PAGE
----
Sandra’s Garden – people, plants and events in the Tauranga area

Welcome, please come on in, have a look around and leave a comment.

 

 

October 30: Well, it looks like it’s happening again. The big-flowered clematis I bought last year looks like it’s dying. I might as well treat them as annuals, though at $40 a pop they’re jolly expensive annuals. I gave up on the big-flowered clematis a few years ago after a bad run and swore never again. Then I saw Mrs Cholmondeley in a garden centre …

She was left in her PB last year and was fine. Repotted over the winter into a glazed pot, not pruned and came away with some good shoots and flower buds and, slowly, they’re wilting and turning brown. I’ve just looked up “clematis wilt” on the net and sure enough Mrs C is one that can suffer from wilt.

Anyone have any ideas for me? (Aside from never, ever buying another large-flowered clematis again!)

October 28: A fine weekend, who would have thought! Plenty to do in the garden, including dividing and repotting two Cymbidium orchids which probably should have been done two years ago but I always seem to think about it when there are new flower spikes showing. Barry Curtis runs great potting demonstrations at the Tauranga Orchid Show every year that makes the task look simple and straightforward.

If you’ve missed those, you could try this YouTube video from Australia which goes through the process pretty quickly, or this one from England which goes more slowly. Cymbidiums are one of the few orchids that grow on the ground but they will do better potted in bark rather than a medium that is soil-based. The draping leaves hide the pot well or you can dig a hole for the pot so it looks as if the orchid is growing in the garden (this is also a good trick for bromeliads).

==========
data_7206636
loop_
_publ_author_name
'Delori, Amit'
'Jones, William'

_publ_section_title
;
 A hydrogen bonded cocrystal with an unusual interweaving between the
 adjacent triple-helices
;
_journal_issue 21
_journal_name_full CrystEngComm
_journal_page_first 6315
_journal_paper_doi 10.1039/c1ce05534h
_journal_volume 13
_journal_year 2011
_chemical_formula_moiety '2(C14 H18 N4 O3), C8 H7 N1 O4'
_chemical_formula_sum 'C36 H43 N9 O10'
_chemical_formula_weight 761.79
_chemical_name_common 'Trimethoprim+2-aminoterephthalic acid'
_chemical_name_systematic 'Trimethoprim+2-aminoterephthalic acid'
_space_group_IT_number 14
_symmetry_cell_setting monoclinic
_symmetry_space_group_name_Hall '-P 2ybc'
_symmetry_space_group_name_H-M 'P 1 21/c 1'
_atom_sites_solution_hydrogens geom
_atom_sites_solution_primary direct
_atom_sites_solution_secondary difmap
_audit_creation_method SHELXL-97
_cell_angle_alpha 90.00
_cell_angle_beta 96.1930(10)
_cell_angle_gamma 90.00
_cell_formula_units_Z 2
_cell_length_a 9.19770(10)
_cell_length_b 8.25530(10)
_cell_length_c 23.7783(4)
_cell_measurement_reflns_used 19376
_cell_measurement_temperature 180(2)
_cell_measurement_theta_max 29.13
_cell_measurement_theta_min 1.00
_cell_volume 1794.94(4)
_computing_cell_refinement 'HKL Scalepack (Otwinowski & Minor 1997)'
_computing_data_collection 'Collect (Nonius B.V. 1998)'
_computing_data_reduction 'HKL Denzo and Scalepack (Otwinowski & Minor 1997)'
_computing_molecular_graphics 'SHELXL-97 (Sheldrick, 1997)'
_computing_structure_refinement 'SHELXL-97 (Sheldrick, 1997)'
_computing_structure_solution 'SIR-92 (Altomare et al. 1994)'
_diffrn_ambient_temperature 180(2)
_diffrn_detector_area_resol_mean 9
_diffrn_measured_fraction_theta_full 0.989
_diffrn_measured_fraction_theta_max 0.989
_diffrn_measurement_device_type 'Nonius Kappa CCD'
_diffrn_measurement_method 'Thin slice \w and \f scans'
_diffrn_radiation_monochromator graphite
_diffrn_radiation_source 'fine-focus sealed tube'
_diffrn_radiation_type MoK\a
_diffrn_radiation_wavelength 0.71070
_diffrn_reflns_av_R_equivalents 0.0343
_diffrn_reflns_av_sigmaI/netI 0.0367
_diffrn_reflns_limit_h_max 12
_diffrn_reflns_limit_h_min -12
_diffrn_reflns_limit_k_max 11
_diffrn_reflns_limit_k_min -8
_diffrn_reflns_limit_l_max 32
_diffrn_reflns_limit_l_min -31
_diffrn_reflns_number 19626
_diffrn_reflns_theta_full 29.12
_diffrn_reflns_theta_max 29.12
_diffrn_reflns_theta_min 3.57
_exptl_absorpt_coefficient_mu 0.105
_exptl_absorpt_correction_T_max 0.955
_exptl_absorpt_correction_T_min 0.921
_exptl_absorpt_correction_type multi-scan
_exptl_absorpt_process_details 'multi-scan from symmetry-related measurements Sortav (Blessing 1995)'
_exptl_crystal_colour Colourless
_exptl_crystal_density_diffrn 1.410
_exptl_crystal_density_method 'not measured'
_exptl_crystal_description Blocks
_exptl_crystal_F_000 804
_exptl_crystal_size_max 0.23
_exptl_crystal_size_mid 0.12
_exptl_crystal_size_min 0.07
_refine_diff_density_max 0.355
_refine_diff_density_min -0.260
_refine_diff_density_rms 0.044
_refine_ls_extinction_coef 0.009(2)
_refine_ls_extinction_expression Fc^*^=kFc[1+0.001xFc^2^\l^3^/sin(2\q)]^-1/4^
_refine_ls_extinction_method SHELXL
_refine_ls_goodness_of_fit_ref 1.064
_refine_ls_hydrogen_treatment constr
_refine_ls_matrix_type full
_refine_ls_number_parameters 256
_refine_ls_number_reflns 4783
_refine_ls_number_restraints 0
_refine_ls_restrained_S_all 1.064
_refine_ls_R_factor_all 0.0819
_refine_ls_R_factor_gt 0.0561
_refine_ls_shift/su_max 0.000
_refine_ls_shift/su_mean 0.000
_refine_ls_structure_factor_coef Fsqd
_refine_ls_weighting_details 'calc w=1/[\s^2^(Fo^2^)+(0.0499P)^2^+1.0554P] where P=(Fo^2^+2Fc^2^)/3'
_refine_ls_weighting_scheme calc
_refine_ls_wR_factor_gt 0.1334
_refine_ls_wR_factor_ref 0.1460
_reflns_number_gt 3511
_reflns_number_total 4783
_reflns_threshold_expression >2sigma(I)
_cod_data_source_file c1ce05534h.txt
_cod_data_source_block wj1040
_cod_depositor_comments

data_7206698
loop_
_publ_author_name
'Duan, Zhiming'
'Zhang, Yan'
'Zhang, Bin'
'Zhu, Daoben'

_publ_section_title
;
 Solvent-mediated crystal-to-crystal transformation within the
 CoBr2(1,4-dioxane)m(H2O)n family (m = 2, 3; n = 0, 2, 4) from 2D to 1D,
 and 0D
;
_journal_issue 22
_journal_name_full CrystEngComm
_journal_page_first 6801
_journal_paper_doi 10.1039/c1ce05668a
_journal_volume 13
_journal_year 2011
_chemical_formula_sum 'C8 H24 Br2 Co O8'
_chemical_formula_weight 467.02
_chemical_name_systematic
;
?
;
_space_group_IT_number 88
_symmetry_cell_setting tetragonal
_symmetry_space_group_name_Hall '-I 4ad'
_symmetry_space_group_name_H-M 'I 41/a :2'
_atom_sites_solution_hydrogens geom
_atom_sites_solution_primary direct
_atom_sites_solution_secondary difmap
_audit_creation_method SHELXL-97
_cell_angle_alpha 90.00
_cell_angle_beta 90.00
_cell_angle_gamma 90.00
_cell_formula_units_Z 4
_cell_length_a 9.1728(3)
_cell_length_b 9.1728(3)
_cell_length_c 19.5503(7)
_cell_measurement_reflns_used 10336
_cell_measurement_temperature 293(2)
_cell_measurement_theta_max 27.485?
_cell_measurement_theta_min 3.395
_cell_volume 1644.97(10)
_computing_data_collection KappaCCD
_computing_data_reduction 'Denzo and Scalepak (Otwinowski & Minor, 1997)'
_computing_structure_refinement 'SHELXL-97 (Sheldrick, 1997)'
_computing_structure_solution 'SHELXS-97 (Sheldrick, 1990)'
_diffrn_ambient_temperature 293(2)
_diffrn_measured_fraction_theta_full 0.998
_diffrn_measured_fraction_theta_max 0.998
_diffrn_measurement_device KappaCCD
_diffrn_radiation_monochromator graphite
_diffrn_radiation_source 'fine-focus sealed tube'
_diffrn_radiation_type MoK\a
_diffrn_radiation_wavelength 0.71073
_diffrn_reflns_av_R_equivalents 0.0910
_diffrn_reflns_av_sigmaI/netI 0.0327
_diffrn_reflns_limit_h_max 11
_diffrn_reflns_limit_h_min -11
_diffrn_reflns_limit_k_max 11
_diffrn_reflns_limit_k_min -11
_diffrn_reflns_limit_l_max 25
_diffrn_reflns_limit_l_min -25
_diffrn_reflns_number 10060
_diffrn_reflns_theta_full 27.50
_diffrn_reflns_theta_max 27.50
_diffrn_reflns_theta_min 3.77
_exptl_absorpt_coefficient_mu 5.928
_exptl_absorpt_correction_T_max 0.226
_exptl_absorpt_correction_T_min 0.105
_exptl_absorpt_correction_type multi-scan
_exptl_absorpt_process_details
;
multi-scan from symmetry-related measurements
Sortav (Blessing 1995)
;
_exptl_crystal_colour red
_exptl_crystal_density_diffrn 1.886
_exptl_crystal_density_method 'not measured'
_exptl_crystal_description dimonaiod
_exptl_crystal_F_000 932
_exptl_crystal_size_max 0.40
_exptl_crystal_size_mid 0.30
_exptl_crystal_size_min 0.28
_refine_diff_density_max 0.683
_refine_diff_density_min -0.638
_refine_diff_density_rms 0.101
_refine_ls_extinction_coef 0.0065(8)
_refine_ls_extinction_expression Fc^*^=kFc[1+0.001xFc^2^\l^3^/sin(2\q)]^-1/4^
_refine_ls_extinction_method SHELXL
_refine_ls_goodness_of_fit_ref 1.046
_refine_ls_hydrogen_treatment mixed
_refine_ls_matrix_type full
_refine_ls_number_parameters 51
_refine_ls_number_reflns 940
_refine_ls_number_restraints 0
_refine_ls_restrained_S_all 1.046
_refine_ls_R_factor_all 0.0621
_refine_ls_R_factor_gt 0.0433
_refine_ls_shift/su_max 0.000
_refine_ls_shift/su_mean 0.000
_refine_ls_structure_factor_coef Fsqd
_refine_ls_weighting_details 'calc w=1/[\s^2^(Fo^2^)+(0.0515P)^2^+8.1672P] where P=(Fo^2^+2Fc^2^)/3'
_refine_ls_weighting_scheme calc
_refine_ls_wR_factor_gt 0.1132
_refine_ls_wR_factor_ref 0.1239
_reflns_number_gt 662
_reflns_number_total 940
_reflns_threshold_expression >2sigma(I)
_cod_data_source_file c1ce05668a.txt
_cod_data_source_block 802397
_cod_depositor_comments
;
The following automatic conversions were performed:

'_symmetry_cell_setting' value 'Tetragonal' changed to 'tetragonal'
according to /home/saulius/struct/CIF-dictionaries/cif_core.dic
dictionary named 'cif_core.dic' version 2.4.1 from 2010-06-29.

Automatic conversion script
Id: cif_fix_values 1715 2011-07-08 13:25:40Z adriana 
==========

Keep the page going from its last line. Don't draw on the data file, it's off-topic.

Commercial growers of Cymbidiums train the flower spikes so the stem ends up straight. Home gardeners can stake flower spikes for the same effect or leave them to arch. My first flowers came out in July-August and the last flowers at the beginning of October. They last well on the stem but remember to protect them with snail bait.

A Cymbidium orchid at Te Puna Quarry Park

Te Puna Quarry Park is a great place to see orchids growing “naturally”. The park has lost quite a few Cymbidiums recently as large pines were felled, but volunteer Mary Parkinson, who led the original planting team, says the orchids were losing out to the trees in terms of nutrition and were starting to struggle.The hope is that there will be some more large donations of plants, as there were in the beginning. Despite a lack of topsoil and relatively harsh summer conditions,  Cymbidiums thrive at the park and are a sight in late winter through spring.